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Dividing the Linux desktop
LWN.net Weekly Edition for June 13, 2013
A report from pgCon 2013
Little things that matter in language design
To sandbox? You use dan walsh's sandbox (http://danwalsh.livejournal.com/31146.html) it was linked in the very first comment here.
Yes, SELinux is complicated. It's much more expressive than chroot()+chdir(), and so it's possible to lock things in a much more find grained and secure way. The tradeoff is the complexity. Thats where tools like sandbox step in.
The isolate utility
Posted Jan 6, 2010 3:34 UTC (Wed) by wahern (subscriber, #37304)
sandbox(1) uses a setuid utility. Anything which requires a setuid utility is already a red flag in my book. And such wrappers are inherently limited, anyhow.
These aren't generic solutions. They're interesting, useful, and laudable pieces of software, to be sure. But come on.... None of these things can even come close to the usefulness that traditional, portable unix privilege separation can accomplish. chroot, setuid, descriptor passing... these things are here now, ubiquitous, and time tested. Use them, developers. Security can't be an after-thought, bolted on, acceptable merely because it's described as a "security tool". The techniques needs to be tightly woven into the fabric of the code. (Alan Cox assertions are flat wrong; merely because chroot wasn't intended as a security tool doesn't mean it's not useful as such. Logic and history plainly prove him wrong, except that I personally think people take his quotes out of context anyhow.) Applications which don't do this need to be _fixed_, not amended. Additional steps, such as SELinux, VMs, etc, should be additive, not ends in themselves.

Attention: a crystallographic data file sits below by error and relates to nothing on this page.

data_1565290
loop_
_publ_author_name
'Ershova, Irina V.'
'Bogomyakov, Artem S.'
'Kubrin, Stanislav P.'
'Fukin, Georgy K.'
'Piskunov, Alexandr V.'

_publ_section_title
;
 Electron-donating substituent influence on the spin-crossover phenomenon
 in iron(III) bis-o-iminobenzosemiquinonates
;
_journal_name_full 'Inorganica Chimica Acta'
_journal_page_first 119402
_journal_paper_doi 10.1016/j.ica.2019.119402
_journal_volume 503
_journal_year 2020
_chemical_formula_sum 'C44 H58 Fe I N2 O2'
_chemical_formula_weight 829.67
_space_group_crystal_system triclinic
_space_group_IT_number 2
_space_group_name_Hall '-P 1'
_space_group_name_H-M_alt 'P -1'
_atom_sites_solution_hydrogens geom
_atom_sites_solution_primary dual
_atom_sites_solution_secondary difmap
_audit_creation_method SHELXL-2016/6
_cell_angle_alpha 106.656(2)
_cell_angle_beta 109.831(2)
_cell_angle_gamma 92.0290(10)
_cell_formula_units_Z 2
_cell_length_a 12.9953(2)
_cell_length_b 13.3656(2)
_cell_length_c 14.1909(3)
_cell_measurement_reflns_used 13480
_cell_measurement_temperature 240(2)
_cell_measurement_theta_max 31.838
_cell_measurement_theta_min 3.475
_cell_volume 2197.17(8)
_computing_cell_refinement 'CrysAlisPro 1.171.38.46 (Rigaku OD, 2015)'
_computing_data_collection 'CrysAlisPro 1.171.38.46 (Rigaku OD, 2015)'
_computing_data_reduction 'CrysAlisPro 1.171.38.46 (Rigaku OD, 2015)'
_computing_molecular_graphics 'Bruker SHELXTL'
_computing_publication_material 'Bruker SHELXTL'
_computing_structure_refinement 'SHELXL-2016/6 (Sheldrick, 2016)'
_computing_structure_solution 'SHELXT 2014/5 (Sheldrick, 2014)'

One nice thing about isolate(1) is that it uses a random UID. The code is awkward in places (I'd have just done `setuid(arc4random() | 0x80000000)', rather than a wierd loop, and anything w/ setuid mode is suspect, especially w/ all those machinations), but quite portable in theory, especially if Mach-O support could be added. And yet, at least for daemon apps, you can accomplish the same thing in about 10 lines of code if built into your app, w/o any dependencies. Sandboxing desktop apps involves special difficulties, but other than X11 and needing root privileges for chroot (I really wish systrace was built into the Linux kernel), all the same techniques apply equally well.
Posted Jan 6, 2010 5:45 UTC (Wed) by drag (subscriber, #31333)
Posted Jan 6, 2010 6:16 UTC (Wed) by drag (subscriber, #31333)
In that specific mailing list discussion people are referring to is
Meanwhile with things like BSD Jails, Linux LXC, or Solaris Zones are
designed to be easy for admins to make applications isolated in a proper
manner and can be used with lots of applications that would never really work
out with chroot.
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